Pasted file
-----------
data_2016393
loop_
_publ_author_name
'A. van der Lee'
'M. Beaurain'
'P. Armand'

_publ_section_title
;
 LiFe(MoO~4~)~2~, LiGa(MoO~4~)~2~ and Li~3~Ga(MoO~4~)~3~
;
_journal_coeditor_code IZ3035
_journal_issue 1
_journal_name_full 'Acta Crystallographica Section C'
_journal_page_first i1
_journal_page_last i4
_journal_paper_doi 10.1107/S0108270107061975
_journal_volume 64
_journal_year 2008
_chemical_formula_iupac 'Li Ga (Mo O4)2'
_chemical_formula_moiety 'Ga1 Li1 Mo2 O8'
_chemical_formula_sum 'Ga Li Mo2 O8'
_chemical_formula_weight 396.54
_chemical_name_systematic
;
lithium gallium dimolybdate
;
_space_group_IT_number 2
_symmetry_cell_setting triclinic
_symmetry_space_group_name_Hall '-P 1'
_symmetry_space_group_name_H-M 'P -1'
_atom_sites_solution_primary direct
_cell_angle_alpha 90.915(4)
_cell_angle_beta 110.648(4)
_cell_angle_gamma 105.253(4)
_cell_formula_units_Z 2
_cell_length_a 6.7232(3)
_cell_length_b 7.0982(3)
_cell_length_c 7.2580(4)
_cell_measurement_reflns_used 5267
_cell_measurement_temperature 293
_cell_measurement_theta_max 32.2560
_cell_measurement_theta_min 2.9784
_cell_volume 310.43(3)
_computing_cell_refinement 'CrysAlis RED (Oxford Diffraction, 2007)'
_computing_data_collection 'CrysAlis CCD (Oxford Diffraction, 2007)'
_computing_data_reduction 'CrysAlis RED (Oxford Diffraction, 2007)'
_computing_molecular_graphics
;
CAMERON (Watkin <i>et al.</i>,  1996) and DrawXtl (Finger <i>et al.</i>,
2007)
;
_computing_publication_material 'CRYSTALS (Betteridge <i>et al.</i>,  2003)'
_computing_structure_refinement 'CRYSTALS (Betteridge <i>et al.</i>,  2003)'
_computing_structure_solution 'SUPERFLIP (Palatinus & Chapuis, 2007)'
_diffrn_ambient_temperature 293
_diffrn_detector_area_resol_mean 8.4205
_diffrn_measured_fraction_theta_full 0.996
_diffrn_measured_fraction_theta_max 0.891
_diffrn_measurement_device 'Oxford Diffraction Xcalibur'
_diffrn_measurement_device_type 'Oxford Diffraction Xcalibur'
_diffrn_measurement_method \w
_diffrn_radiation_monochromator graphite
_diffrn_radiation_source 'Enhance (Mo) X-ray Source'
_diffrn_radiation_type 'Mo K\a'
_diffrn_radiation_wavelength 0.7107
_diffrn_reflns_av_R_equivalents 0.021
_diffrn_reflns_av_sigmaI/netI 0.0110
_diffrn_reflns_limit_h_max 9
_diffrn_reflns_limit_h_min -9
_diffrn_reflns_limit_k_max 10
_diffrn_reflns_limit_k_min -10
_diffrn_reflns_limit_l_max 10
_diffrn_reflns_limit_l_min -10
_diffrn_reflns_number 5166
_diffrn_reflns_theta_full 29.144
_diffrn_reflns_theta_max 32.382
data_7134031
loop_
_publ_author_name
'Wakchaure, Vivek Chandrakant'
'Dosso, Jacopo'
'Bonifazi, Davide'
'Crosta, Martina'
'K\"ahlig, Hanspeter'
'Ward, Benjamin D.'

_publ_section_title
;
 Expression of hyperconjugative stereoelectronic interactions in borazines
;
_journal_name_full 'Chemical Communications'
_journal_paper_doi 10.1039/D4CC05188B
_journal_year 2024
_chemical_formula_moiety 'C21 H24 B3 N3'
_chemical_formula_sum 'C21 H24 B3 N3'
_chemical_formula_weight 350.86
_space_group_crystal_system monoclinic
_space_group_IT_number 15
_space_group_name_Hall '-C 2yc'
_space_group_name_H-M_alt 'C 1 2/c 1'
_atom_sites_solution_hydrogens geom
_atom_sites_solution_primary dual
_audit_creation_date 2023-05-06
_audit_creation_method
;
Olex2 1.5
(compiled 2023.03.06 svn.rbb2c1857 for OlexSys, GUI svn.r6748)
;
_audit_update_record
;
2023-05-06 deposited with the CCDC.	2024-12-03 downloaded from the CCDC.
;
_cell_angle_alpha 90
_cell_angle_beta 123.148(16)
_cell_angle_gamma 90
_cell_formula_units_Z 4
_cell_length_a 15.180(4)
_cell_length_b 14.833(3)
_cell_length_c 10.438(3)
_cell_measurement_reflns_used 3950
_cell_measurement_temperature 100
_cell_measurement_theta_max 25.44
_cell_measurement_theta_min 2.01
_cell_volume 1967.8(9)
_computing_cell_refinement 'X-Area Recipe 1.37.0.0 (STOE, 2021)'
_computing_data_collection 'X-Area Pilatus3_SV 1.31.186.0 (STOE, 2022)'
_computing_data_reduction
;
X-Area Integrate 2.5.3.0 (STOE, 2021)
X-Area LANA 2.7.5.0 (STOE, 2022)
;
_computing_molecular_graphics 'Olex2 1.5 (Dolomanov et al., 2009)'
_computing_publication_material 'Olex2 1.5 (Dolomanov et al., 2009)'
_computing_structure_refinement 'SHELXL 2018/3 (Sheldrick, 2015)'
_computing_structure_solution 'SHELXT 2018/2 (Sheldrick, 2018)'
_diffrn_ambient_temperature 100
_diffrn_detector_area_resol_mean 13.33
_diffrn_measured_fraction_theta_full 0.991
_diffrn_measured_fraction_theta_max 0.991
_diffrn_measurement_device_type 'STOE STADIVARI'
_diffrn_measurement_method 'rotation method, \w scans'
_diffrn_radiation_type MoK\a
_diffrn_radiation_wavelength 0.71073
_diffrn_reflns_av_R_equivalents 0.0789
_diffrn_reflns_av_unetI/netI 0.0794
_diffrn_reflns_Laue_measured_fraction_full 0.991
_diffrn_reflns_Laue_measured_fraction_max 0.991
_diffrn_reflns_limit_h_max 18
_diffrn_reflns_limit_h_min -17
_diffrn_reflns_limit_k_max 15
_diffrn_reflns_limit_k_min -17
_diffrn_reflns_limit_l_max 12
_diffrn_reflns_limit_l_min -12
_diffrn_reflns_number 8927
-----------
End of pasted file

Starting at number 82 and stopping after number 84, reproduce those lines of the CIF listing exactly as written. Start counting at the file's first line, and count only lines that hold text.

'Bonifazi, Davide'
'Crosta, Martina'
'K\"ahlig, Hanspeter'